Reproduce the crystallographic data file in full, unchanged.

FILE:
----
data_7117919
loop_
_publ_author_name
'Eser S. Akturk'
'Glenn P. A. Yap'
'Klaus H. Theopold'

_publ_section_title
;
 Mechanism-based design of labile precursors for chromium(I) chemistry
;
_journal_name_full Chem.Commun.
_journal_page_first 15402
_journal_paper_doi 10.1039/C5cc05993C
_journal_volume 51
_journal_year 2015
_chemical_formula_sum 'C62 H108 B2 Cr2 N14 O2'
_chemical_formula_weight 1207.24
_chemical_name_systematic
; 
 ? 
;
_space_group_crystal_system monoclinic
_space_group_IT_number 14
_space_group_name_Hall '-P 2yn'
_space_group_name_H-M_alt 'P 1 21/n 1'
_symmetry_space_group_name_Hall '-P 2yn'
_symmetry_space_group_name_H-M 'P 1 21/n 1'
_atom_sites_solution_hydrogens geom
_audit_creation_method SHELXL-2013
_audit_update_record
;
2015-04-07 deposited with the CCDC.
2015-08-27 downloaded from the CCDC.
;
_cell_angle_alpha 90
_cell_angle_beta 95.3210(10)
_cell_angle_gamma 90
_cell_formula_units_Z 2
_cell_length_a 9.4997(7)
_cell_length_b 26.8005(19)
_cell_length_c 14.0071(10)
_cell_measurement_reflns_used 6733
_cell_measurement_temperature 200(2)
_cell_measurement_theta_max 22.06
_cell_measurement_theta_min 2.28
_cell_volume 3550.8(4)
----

data_7117919
loop_
_publ_author_name
'Eser S. Akturk'
'Glenn P. A. Yap'
'Klaus H. Theopold'

_publ_section_title
;
 Mechanism-based design of labile precursors for chromium(I) chemistry
;
_journal_name_full Chem.Commun.
_journal_page_first 15402
_journal_paper_doi 10.1039/C5cc05993C
_journal_volume 51
_journal_year 2015
_chemical_formula_sum 'C62 H108 B2 Cr2 N14 O2'
_chemical_formula_weight 1207.24
_chemical_name_systematic
; 
 ? 
;
_space_group_crystal_system monoclinic
_space_group_IT_number 14
_space_group_name_Hall '-P 2yn'
_space_group_name_H-M_alt 'P 1 21/n 1'
_symmetry_space_group_name_Hall '-P 2yn'
_symmetry_space_group_name_H-M 'P 1 21/n 1'
_atom_sites_solution_hydrogens geom
_audit_creation_method SHELXL-2013
_audit_update_record
;
2015-04-07 deposited with the CCDC.
2015-08-27 downloaded from the CCDC.
;
_cell_angle_alpha 90
_cell_angle_beta 95.3210(10)
_cell_angle_gamma 90
_cell_formula_units_Z 2
_cell_length_a 9.4997(7)
_cell_length_b 26.8005(19)
_cell_length_c 14.0071(10)
_cell_measurement_reflns_used 6733
_cell_measurement_temperature 200(2)
_cell_measurement_theta_max 22.06
_cell_measurement_theta_min 2.28
_cell_volume 3550.8(4)